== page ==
These are stories centering on the alleged survivor as somehow providentially saved from being a partaker of the battle. Some have insisted their horses gave out on them or that they were injured “just before” the real fighting began, but all the prevention stories have a theme of being barred by outside forces from being engaged in the ﬁnal hour or so of Custer’s ﬁght. These are evasion stories similar to the Scout Curly’s narrative: the hero would have been in the conﬂict if not for some pivotal providence preventing their participation. Curly, the Crow Indian scout was unique in that he claimed to be both an eyewitness and to have evaded misfortune, but many tales attributed to him are difficult to detail due to their contradictory natures, so his story may fluctuate in the details with the historian taking up the account.
Curly’s name is intentionally spelled here without the “-ey” ending to keep him distinct from Curley Hicks, a sole survivor claimant. This Crow scout was definitely in the presence of General Custer during the approach to the village from the bluﬀs. What is less clear is how he survived. Some people believe that he was never in the ﬁght at all, while others believe he “hid out,” possibly in a ravine, until dark when he made his way down the river.
Rain-in-the-Face, reported to be the last living warrior from the ﬁght, believed Curly’s horse was injured just before the ﬁght and that he hid until danger had passed.
Despite the questions over how exactly Curley survived the battle with Custer’s group, there is no doubt that he was indeed assigned to Custer and was with him immediately before the ﬁght began. Curly finally reached Terry’s command on the early morning of the 27th at about daybreak, using sign language to describe the calamity.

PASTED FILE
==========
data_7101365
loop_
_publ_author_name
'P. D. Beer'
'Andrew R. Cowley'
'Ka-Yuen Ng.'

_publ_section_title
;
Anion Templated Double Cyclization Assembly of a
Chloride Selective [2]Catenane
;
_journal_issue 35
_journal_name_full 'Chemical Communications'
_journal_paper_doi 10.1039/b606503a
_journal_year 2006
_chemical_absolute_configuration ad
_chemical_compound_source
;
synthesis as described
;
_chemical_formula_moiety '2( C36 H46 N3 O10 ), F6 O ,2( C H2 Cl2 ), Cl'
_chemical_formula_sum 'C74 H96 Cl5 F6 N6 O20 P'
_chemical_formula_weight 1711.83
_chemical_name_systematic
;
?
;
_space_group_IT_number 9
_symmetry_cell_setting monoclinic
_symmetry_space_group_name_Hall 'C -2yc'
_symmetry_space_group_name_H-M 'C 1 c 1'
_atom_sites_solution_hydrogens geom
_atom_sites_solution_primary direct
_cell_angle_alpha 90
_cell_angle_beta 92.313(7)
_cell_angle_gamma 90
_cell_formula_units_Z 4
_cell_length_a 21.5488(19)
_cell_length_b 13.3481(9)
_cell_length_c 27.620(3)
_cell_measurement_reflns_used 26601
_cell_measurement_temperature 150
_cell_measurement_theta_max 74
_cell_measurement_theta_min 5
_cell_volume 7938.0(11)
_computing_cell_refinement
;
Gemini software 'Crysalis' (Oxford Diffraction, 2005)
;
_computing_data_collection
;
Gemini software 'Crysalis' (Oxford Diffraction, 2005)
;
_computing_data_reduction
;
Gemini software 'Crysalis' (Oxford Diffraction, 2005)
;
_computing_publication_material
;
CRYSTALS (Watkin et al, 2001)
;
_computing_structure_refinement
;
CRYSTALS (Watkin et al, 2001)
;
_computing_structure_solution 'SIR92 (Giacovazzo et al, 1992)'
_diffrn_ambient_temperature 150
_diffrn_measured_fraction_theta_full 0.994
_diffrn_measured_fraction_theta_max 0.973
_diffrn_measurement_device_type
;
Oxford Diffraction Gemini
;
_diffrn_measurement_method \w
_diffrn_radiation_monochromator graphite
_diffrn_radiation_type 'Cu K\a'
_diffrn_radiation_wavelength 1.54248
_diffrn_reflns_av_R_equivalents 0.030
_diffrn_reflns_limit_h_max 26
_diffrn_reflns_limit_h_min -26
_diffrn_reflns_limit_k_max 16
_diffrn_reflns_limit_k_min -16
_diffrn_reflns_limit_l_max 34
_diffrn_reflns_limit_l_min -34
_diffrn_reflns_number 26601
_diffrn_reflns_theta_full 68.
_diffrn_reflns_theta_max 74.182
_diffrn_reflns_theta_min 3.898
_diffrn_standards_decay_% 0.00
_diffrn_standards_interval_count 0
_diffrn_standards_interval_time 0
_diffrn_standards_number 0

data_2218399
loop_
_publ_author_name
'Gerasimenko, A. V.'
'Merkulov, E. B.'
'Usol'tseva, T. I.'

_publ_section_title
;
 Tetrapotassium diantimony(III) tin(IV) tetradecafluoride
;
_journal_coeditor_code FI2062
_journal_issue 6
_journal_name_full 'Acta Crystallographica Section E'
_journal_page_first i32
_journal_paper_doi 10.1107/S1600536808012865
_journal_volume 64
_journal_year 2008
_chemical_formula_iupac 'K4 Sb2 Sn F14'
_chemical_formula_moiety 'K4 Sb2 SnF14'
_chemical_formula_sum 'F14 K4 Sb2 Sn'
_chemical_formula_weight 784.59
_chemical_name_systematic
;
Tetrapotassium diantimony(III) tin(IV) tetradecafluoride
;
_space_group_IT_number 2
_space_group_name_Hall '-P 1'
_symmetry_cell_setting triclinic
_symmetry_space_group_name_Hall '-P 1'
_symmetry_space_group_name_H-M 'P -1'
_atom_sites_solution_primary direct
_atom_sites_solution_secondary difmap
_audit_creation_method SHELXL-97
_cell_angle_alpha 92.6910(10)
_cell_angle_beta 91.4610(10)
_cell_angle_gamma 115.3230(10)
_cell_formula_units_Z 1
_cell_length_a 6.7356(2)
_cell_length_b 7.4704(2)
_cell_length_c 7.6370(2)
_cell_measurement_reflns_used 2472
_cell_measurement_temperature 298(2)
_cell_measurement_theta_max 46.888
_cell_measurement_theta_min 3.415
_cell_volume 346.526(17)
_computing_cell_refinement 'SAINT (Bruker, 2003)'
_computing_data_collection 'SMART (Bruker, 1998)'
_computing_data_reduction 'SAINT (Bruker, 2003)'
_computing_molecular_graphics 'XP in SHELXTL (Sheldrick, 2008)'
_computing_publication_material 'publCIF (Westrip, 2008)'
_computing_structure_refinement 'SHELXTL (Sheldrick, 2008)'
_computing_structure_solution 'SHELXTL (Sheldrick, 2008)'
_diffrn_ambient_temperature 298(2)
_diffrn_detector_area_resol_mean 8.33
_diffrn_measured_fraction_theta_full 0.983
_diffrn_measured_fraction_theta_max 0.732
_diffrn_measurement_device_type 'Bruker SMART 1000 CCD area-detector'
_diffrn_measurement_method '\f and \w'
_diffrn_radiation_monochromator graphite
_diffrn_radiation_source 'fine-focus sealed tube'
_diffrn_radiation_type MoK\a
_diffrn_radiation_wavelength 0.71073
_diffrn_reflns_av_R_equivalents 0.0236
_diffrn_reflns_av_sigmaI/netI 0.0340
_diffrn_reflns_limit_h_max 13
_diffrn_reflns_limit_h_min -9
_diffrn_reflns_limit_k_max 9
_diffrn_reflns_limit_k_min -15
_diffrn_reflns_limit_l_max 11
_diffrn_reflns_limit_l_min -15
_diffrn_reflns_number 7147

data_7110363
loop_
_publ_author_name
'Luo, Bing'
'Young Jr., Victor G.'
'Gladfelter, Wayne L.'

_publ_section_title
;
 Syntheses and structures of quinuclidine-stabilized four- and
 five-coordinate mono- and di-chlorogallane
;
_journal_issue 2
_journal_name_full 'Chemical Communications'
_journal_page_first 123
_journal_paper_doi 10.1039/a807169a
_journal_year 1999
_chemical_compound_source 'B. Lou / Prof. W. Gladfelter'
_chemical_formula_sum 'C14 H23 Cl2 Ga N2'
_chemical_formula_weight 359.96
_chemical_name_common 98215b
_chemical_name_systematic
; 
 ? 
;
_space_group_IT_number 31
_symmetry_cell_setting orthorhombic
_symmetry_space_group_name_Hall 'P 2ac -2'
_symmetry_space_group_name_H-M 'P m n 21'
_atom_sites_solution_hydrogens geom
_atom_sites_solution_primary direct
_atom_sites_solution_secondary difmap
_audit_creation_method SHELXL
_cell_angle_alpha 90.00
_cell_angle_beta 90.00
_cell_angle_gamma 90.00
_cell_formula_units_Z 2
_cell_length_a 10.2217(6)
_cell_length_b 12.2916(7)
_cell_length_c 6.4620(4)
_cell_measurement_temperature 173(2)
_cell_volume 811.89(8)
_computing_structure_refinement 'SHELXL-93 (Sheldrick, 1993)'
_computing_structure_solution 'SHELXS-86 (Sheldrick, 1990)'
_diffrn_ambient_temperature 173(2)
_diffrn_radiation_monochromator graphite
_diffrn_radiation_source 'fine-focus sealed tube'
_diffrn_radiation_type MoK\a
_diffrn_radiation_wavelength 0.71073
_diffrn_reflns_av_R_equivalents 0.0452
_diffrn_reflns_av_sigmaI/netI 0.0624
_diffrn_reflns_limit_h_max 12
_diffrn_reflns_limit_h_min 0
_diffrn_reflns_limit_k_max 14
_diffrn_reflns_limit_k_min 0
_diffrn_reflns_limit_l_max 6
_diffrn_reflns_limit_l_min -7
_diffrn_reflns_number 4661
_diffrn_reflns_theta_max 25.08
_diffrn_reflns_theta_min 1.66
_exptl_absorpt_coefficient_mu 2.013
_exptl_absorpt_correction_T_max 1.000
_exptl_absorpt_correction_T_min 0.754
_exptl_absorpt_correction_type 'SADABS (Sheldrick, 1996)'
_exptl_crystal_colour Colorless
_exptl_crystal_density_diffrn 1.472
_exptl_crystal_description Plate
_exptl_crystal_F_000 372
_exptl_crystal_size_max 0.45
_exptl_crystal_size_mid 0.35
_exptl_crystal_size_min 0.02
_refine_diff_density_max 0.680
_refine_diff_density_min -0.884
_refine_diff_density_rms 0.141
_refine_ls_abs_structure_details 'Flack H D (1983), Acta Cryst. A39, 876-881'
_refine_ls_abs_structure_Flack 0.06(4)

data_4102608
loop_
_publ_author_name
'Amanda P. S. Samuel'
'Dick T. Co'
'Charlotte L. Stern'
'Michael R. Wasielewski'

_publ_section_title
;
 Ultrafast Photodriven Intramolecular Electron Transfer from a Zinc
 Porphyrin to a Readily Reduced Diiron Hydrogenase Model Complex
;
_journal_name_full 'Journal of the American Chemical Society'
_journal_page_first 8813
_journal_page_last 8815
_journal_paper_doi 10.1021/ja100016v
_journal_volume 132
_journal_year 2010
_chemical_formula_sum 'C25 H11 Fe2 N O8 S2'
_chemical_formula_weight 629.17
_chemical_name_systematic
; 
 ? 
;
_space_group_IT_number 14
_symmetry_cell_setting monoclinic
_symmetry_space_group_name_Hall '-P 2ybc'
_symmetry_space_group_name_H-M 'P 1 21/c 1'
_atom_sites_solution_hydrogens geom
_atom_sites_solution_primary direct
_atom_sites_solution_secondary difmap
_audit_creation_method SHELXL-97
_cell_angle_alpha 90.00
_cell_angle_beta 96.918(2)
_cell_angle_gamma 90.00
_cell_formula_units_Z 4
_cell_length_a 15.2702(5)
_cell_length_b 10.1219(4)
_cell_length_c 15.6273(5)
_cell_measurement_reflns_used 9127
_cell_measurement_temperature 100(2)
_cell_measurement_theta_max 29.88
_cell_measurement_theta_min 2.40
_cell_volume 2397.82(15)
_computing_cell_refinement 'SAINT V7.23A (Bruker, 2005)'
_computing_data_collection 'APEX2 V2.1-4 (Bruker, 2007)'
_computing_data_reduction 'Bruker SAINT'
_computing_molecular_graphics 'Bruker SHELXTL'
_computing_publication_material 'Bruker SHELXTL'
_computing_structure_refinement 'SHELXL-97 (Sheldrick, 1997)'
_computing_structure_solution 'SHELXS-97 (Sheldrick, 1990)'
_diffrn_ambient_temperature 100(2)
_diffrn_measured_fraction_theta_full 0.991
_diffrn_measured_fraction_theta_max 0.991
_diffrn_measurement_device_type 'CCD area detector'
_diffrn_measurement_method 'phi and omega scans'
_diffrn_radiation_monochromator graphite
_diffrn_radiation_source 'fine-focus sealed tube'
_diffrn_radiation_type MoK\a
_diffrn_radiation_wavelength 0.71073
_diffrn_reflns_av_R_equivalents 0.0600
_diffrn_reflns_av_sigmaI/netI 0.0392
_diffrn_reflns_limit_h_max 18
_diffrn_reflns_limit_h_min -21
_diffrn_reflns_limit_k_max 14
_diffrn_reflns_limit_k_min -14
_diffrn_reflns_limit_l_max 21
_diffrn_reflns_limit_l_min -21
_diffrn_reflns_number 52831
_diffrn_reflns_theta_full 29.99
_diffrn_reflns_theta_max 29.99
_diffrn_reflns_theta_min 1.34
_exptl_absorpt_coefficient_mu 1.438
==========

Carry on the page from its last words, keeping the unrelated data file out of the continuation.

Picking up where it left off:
In 1923, the Department of the Interior recognized Curly’s role as being that of the only surviving member of the Last Stand contingent.
A controversy of almost half a century as to whether there was a survivor of the Custer massacre at Little Big Horn, Mont., June 25, 1876, has been settled oﬃcially. The Interior Department has approved the issuance of a pension certificate to Shuh-Sheg Ahsh [Ashishishe or Shishi’esh], alias Curly, a Crow Indian, for his services in the Indian campaigns of 1876 and 1877, which included participation in the famous battle which resulted in the obliteration of Custer’s cavalry. Curly, who was one of Custer’s scouts, now lives on the Crow Indian reservation in Montana. According to War Department records, he escaped death by mingling with the attacking Indians and rejoined Government forces nearby ﬁve days later.
According to oﬃcial US government records, Curly is the sole survivor.
Village: The last of the categories used in this work to classify survivor roles is the village perspective. This is used for non-natives in the village who may have claimed being in proximity to the annihilation of Custer and his Soldiers on or near Last Stand Hill.
Captivity and “Squaw-Men” (a pejorative term) stories involve non-Natives who were part of the village; they were either held prisoner or were present in the village out of circumstance of marriage. Many of these may be actual historic accounts, some involving eyewitness statements, but they are especially difficult to identify due to the large-scale sensationalism in post-Last Stand journalism. It may not be easy to show in all accounts whether these people fought against the 7th Cavalry or merely watched and listened.
For example, it is completely possible that Frank Huston, who was believed to have been an old Confederate oﬃcer, married an Indian woman, and eventually found himself in the village at the Little Bighorn.